So who is this guy, Bror Rexed? Notice the pronunciation-- Rex-ed. Bror Rexed. He added something to the way we talk about the spinal cord, especially when we're doing cyto and fiber architecture of the cord. What was it he added?

Layers. He studied the spinal cord of various animals as well as human and published a series of papers and was consistently able to define the same layers. And this is just an example where you see the Nissl-stained section. This is the seventh cervical segment. So these are motor neurons innervating the [INAUDIBLE], so the arms and hands. And you can see a lot of motor neurons.

But they're in two groups-- the lateral group that's actually got several different clumps there, he's outlined it here. It's layer nine. And this one he called layer eight in here. These are so much layers as groupings. These are the motor neurons innervating the body axons.

And then all of the interneurons that tend to be premotor, they contact the motor neurons, most of them. That's layer seven. He does have a layer 12, this area right around the ventricle there. Notice how relatively small the ventricle looks now. It's not because it got smaller since the embryo. It's that everything else got so much bigger. And then you see his other layers.

And the dorsal horn in particular, it's very easy to identify the layers. So if I ask you to describe some differences in cytoarchitecture of the dorsal and ventral horns, you see, you would mention the motor neurons. They're the largest and usually deep-staining neurons, the motor neurons in the ventral horn.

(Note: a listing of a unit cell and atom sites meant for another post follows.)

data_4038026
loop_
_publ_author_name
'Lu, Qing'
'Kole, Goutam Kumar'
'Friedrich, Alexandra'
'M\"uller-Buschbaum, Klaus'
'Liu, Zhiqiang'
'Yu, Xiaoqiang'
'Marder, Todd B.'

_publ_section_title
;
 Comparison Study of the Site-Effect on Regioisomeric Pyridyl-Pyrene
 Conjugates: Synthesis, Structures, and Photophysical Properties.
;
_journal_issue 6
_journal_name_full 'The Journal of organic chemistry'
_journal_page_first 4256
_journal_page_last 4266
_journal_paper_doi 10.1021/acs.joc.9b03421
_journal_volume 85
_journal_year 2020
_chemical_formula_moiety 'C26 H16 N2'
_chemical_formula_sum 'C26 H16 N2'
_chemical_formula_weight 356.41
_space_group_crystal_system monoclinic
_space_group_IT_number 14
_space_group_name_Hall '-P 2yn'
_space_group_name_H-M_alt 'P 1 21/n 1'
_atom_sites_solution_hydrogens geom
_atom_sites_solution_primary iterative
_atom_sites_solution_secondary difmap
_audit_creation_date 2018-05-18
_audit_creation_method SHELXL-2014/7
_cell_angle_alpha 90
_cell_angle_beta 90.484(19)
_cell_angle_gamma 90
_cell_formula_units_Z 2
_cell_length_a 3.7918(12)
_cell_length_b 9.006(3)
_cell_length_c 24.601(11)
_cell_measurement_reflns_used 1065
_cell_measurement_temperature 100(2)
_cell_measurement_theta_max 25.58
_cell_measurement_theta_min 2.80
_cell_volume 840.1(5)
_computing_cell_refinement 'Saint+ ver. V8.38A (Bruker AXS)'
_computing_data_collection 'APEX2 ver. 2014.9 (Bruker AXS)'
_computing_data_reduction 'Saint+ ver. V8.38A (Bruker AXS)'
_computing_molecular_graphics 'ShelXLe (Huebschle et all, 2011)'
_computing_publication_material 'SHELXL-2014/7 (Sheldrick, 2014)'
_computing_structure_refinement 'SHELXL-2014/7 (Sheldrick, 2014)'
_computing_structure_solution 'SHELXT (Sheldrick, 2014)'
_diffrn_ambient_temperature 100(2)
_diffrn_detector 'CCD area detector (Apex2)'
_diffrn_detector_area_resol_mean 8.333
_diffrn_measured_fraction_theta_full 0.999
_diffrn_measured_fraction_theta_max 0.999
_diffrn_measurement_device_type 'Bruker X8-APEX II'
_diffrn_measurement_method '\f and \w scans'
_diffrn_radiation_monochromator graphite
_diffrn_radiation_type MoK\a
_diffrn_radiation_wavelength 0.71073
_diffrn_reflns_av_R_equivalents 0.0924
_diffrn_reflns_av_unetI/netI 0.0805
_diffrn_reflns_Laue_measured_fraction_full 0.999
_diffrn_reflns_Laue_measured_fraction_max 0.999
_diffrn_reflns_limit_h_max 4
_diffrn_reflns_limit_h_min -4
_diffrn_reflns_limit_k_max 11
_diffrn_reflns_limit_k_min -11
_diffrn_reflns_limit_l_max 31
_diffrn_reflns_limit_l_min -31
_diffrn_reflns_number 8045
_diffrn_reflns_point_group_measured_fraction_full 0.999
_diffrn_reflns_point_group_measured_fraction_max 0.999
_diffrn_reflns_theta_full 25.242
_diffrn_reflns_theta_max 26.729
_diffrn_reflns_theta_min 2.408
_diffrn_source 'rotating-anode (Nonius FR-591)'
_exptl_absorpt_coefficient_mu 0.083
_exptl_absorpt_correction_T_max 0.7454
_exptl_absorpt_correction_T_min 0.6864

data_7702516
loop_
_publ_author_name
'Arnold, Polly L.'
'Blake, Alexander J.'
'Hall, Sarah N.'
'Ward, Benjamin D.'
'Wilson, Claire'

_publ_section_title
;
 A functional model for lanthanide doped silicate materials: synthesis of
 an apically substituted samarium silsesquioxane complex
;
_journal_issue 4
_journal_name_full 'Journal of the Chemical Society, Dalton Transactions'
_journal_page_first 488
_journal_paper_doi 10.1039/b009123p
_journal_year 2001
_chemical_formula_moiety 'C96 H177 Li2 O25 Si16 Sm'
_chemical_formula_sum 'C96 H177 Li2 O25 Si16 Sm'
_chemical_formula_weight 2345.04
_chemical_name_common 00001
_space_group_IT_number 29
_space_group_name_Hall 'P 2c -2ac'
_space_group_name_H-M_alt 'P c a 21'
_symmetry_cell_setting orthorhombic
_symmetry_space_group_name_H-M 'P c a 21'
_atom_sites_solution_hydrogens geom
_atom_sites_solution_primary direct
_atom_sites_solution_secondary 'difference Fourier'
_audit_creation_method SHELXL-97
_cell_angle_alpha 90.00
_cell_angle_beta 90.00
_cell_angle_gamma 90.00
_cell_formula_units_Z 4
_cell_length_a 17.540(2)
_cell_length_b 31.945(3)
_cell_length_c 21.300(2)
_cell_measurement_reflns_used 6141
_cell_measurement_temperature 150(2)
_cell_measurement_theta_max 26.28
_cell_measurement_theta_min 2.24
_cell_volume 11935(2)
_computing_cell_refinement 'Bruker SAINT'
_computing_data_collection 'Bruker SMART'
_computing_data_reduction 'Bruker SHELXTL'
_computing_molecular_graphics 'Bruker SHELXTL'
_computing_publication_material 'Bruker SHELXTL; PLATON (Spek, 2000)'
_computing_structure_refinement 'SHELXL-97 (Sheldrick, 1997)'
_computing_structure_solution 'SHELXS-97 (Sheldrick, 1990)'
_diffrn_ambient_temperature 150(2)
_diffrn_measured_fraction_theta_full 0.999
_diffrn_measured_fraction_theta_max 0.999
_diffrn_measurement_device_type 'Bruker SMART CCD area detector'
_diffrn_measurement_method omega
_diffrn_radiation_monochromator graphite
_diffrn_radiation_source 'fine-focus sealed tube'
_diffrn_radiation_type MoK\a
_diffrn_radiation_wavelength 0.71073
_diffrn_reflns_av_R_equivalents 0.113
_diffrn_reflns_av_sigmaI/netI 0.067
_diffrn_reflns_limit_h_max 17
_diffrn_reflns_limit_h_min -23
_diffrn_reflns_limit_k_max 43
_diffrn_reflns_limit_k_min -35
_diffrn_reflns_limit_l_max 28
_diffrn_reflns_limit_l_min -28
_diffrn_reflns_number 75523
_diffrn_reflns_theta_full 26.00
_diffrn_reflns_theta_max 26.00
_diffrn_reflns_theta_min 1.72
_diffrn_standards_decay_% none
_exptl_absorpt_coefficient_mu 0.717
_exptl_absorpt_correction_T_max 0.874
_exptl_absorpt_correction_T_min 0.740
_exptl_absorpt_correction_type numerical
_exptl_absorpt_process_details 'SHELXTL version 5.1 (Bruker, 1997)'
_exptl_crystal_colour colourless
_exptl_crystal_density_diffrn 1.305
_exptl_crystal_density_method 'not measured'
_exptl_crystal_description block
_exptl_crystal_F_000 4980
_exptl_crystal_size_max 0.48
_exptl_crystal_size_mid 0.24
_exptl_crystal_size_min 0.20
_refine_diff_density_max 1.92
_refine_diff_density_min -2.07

And the dorsal horn has the most clearly defined layers. You can see it best in a fiber stain, like here. Here's a human lumbar level, and you can see. Very light myelin there in layer three. So you see layers one, two, and three always stand out. The layers are easy to identify.

There's one of a rat. Because of myelinated axons you can hardly see-- layer two doesn't look very light. And also I've done it with a very high contrast here. But the upper layers are very, very white.

All right. So myelin has been called a crucial vertebrate innovation. That was a quote from Allman's book. So what is it that made myelin such a crucial innovation of the vertebrates? It's not found in invertebrates, and it's actually not found in the most primitive vertebrates, the jawless vertebrates, the hagfish and lamprey. But it is found in all the rest of them.

So why was it so important? Yes?

AUDIENCE: Does it help with increasing the speed?

PROFESSOR: It allows the increase in speed of the action potential without increasing the diameter so much. Invertebrates do have pretty fast conduction, like in the squid. They're a pretty big animal. And to get fast enough conduction for their escape response, they've developed these giant axons. They're, like, a millimeter in diameter.